Dionysiac Rites: Demosthenes’ On the Crown

In his oration, On the Crown, Demosthenes in the fourth century B.C. denigrates the life and character of his opponent Aeschines in a lengthy tirade, which includes this description of his participation in Dionysiac religious rites ( De Corona 259–260).
When you became a man, you read the scriptures to your mother while she officiated in the initiations and you helped her conduct other religious duties. During the ceremonies in the night, you would assist in furnishing the wine and dressing the participants in their fawn skins. You would rub them down with mud and corn husks and at the end of such ritual purification, you would raise them up and command them to stand and proclaim: “I have left evil behind and found a better way.” You were proud because never before had anyone uttered such holy ululations more powerfully than you.  (I can well believe, Aechines, that your religious outcries must have been magnificent, to judge from your stentorian performance as an orator.)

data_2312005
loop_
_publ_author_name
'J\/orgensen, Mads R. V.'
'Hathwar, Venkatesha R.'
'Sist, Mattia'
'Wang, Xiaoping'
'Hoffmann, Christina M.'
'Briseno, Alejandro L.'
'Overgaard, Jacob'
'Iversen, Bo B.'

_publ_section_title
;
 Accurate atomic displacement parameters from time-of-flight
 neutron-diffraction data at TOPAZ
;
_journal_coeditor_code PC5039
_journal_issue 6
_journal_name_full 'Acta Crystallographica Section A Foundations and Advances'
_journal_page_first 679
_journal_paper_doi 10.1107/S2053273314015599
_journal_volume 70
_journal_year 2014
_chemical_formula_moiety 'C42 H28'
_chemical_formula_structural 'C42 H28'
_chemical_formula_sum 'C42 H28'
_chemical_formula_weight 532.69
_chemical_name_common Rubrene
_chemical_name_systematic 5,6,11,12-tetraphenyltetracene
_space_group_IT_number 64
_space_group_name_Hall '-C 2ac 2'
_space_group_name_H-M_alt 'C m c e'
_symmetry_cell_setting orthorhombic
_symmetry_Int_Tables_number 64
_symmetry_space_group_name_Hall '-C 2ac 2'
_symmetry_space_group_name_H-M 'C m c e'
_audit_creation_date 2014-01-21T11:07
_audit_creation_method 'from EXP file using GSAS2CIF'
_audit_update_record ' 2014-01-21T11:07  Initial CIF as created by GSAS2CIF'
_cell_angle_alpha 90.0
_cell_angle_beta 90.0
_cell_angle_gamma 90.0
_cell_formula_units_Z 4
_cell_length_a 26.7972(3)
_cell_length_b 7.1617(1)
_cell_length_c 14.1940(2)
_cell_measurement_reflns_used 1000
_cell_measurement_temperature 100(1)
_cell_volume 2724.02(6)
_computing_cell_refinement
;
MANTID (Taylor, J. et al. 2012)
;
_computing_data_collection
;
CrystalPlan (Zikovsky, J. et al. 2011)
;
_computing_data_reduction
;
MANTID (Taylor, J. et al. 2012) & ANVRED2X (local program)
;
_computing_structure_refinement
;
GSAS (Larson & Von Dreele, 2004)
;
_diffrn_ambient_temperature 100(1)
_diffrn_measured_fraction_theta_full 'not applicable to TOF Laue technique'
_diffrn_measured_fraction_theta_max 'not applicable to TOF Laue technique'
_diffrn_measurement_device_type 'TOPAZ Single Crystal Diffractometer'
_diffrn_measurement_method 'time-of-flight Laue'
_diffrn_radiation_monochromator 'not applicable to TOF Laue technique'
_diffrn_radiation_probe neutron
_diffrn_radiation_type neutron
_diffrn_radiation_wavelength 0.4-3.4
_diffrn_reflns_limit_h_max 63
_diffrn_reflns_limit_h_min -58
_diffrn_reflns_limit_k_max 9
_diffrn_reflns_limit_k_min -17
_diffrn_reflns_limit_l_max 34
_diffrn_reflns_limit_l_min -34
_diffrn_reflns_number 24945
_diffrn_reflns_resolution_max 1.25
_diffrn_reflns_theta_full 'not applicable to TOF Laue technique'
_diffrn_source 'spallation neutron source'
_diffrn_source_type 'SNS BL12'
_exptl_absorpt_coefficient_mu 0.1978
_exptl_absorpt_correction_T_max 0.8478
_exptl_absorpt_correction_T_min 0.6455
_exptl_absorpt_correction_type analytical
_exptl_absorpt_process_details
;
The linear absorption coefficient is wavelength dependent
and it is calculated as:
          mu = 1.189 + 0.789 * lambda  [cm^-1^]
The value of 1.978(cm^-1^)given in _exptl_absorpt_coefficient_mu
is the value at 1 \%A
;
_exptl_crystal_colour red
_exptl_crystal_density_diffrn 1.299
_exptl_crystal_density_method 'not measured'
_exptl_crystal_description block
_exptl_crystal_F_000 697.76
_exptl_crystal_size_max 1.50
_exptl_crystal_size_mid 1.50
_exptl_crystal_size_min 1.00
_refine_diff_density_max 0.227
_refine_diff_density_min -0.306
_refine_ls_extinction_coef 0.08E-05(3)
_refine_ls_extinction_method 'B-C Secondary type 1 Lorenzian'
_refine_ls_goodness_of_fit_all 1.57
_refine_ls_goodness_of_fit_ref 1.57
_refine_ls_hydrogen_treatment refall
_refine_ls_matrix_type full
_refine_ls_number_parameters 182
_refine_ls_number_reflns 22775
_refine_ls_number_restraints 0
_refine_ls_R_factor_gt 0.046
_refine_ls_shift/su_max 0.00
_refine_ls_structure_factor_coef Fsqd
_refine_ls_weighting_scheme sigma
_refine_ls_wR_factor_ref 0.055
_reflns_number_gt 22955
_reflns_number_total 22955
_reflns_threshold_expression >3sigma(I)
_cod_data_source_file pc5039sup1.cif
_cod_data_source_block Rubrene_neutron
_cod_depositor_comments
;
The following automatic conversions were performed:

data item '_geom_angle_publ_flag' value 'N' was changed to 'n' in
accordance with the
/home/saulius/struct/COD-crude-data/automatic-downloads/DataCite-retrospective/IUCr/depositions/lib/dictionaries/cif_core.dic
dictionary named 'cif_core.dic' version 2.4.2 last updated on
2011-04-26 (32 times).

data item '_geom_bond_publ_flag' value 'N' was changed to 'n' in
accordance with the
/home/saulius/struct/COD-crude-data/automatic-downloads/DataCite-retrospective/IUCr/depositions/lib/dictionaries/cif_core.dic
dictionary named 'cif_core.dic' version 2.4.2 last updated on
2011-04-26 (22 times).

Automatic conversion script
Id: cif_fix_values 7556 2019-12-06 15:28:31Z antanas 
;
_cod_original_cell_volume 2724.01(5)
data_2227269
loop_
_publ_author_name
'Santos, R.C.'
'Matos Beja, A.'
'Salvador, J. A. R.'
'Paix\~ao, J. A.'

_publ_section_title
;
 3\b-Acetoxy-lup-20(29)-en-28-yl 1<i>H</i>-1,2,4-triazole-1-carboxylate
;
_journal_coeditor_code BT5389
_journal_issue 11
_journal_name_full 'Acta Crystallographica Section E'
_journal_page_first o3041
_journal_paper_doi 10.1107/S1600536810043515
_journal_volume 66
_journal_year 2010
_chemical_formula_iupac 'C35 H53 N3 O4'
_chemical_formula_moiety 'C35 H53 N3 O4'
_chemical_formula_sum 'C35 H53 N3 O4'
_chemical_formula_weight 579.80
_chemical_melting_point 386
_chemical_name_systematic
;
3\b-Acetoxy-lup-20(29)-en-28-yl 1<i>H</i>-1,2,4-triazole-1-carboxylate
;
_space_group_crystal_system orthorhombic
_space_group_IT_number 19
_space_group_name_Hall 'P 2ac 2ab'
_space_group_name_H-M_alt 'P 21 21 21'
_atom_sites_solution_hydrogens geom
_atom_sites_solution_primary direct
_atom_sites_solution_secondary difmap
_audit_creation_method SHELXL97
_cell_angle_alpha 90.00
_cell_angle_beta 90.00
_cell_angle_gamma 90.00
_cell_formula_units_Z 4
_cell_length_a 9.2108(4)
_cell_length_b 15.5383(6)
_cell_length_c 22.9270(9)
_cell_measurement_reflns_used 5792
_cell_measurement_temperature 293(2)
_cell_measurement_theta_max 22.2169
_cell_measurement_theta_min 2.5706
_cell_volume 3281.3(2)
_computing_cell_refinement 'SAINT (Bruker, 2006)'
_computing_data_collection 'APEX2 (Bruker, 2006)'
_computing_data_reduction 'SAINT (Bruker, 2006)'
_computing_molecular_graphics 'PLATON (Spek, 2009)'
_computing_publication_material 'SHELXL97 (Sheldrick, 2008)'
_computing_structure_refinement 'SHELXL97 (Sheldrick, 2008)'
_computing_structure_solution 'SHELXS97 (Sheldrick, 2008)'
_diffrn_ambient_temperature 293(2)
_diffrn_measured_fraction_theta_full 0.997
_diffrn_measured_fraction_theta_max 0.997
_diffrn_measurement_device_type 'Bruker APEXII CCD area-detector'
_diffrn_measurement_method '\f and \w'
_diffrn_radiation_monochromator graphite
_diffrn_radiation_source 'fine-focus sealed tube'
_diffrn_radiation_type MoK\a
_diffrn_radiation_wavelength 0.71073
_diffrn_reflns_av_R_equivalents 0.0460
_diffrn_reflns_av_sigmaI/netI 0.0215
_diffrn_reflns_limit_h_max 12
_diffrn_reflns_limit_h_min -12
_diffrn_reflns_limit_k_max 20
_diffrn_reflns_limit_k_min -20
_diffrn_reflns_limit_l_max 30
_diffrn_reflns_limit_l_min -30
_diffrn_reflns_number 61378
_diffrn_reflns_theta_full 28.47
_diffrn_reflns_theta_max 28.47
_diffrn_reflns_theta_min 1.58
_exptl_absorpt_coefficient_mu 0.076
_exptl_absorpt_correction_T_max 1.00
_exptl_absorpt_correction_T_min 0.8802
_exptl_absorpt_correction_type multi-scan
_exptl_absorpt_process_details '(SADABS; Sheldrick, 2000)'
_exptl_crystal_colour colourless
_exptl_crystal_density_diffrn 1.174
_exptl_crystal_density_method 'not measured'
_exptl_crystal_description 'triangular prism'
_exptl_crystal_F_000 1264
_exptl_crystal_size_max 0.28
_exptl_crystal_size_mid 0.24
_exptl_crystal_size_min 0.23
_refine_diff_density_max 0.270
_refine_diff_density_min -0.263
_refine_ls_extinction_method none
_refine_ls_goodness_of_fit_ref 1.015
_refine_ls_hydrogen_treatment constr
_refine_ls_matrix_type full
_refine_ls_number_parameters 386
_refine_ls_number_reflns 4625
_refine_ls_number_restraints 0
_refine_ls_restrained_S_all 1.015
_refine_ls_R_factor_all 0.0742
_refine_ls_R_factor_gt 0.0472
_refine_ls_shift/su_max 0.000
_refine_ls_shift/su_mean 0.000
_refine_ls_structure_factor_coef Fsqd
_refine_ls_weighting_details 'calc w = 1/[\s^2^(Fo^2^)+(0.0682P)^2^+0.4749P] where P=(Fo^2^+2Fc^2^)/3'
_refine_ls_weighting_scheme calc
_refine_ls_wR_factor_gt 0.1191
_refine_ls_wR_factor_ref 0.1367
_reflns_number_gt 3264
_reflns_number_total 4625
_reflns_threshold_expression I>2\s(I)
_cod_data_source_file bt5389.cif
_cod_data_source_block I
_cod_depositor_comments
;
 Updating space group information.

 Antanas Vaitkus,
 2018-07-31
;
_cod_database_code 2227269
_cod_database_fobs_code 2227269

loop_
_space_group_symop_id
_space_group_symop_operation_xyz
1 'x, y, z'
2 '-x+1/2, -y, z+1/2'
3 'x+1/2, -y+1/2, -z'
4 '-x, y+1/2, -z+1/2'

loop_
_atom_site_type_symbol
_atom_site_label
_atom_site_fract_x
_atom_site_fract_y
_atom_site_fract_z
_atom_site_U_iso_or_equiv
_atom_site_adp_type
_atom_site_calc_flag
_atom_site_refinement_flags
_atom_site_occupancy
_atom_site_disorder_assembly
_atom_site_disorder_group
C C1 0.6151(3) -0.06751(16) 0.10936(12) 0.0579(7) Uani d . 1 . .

In the ceremonies during the day, you would lead your lovely band of revelers through the streets, crowned as they were with fennel and leaves of white poplar. As you went, you squeezed the snakes and brandished them above your heads, while dancing and shouting cries of Euoi  Saboi and Hyes Attes, Attes Hyes! You were hailed by old hags as Leader of the Chorus and Director of the Mysteries, Wearer of the Holy Ivy and Bearer of the Sacred Grain-Basket, among other titles, and you received as pay for these services delicacies such as fresh cakes and breads of various sorts.  With rewards like these, who would not truly count himself blessed by good fortune?

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